4. Write some affirmations that depict your ideal self and repeat them to yourself on a daily basis. Sentences like "I am confident in my own decision," "I am valuable and unique," will help you realize your self-worth and live up to that image of yourself.
    As for other people letting you change, well, let them try to stop you. You are who you are, and no one's opinion can change that. People are wary of others who claim to have changed. You'll have no choice but to prove it to them by being consistent in your new behavior. Some people will find it hard to accept the new you, but that's not your problem.
  5. There are three steps to doing teshuvah: apologize for your wrongdoing (to others or to G‑d); make any amends that are necessary; and promise not to engage in the same behavior again. These steps can be taken at any juncture in our lives.
    If your previous behavior caused any damage, loss or pain to anyone—and you have it in your power to rectify that—then you need to take the steps to make amends. But you don't have to do this all at once. Make a list of the wrongs you are able to right by apologizing, being kind, returning money or any other similar necessary retribution.

Know that there will be setbacks. That's normal, and no indication that you won't succeed. Keep believing in your new vision of yourself, and it will become a reality.

In the story of Creation, G‑d says: "Let us make man." To whom is He speaking? One opinion is that it refers to the angels. Another opinion is that He is speaking to us—to humankind. We play a large part in who we become.

The We have the potential to be G‑dly rest of the verse says that we are made in G‑d's image and likeness. We have the potential to be G‑dly and to project that image. The Torah gives us the tools to do this. Each mitzvah we do—whether it's between us and G‑d, us and other people, whether it's something we must do or something we must hold ourselves back from doing—makes us more refined and polishes our image. Our actions define who we are, and they in turn affect our thoughts and speech.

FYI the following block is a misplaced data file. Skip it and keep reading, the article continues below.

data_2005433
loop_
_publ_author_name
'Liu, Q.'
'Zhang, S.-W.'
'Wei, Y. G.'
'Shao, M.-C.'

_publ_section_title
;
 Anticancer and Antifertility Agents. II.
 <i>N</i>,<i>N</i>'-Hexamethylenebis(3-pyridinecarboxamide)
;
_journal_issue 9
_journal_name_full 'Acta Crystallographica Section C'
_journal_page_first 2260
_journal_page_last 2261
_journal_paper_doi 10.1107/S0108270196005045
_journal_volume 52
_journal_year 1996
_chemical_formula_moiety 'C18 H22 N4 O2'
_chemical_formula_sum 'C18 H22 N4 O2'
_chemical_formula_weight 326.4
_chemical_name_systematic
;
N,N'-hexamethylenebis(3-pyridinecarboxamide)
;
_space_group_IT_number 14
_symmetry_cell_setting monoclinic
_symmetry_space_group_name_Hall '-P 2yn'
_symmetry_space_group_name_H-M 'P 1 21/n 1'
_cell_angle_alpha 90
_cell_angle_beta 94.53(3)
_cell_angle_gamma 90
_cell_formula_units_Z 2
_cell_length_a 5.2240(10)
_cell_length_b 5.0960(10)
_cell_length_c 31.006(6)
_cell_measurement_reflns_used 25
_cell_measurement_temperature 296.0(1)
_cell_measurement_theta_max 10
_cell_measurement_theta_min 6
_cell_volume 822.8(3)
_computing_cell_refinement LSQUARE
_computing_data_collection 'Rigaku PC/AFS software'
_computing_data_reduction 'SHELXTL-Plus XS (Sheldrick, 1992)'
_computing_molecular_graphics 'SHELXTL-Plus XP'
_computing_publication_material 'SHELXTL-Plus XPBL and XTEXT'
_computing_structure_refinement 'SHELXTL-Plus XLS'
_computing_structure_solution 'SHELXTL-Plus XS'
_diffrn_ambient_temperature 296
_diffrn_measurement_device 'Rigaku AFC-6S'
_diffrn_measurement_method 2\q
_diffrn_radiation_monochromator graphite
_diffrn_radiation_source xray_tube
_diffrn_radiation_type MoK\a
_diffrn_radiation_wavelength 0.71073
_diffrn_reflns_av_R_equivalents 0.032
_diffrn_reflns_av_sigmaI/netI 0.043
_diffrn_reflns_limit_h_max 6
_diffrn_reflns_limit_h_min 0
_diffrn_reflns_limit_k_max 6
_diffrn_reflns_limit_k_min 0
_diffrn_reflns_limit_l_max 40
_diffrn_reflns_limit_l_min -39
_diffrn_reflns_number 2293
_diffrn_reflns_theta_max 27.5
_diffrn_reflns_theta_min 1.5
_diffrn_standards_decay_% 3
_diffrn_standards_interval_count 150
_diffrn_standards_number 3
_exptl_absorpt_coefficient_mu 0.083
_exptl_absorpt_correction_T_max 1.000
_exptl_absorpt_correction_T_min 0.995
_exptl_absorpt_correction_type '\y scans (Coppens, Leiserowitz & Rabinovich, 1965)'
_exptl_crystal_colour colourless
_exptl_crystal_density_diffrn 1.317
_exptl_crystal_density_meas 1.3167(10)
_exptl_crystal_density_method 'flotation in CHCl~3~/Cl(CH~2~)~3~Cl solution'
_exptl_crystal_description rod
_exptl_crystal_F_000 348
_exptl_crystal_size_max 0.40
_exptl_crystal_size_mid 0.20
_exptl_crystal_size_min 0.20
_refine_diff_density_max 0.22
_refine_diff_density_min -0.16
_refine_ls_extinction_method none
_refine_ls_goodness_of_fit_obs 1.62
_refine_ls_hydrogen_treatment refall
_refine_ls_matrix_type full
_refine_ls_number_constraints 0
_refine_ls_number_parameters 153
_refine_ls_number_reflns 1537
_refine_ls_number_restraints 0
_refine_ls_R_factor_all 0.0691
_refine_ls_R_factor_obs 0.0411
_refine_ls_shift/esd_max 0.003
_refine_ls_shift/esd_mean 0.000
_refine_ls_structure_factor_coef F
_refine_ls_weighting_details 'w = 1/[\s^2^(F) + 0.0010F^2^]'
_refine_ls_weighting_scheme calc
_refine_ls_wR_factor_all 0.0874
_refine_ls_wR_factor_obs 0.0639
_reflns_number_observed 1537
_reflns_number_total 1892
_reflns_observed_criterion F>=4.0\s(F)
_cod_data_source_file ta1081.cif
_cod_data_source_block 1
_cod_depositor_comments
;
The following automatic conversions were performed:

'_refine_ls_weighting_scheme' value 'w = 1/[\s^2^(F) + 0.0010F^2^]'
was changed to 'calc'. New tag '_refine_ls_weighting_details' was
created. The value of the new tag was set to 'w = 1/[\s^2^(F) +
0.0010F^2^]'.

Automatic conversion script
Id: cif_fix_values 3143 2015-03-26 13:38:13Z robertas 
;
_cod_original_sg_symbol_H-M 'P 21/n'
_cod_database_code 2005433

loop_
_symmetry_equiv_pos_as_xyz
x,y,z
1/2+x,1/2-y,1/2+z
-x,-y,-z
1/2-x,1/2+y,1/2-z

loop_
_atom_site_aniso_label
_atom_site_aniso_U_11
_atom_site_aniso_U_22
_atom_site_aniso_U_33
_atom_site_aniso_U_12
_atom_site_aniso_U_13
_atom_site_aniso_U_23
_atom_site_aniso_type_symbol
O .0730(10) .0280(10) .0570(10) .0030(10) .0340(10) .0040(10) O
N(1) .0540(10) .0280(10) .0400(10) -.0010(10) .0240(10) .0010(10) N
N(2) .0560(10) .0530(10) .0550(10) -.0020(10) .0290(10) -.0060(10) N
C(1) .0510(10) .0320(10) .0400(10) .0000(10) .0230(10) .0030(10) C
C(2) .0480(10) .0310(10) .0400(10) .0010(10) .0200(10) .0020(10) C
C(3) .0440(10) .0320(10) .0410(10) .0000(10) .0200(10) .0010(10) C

Each of us, including you, has the potential and the responsibility to remake ourselves in our best image.

Wishing you a brilliant future!


By Rosally Saltsman Rosally Saltsman is a freelance writer originally from Montreal living in Israel

The idea behind daylight savings time-the Clocks will change in Israel on Thursday night the 22nd

Do you know the history?


An original idea behind "Daylight Saving Time" is often attributed to Benjamin Franklin. Franklin wrote in a letter April 26, 1784, to the Journal of Paris, under the English title An Economical Project"183 nights between 20 March and 20 September times 7 hours per night of candle usage equals 1,281 hours for a half year of candle usage. Multiplying by 100,000 families gives 128,100,000 hours by candlelight. Each candle requires half a pound of tallow and wax, thus a total of 64,050,000 pounds. At a price of thirty sols per pounds of tallow and wax (two hundred sols make one livre tournois), the total sum comes to 96,075,000 livre tournois. An immense sum, that the city of Paris might save every year."

Perhaps a more formal attribution would be that entomologist George Vernon Hudson was interested in conserving daylight so he would have more time to , pursue insects. The New Zealander had shift-work at the Wellington Post Office and wondered how he could catch more bugs in the summer when dusk came early. In October 1895 he proposed a two-hour shift forward in October and a two-hour shift back in March to the Wellington Philosophical Society. While the idea was laughed off at first, Hudson had a friend in parliamentarian Thomas Kay Sidey who spent 20 years reintroducing a bill that would implement the daylight saving measure. Sidey argued that the schedule adjustment would give people more time during the summers to enjoy the outdoors and cut down consumption of artificial light. His labor paid off in 1927, when he passed the Summer Time Act, which trialed an extra hour of daylight.

Britain's advocate for daylight saving time was William Willett, who in 1907 proposed setting clocks forward in the summer. Willett proposed setting clocks forward 80 minutes through four 20 minute increments beginning in April. Willett died from influenza in 1915, but Britain implemented the daylight saving time a year later to save fuel during World War I.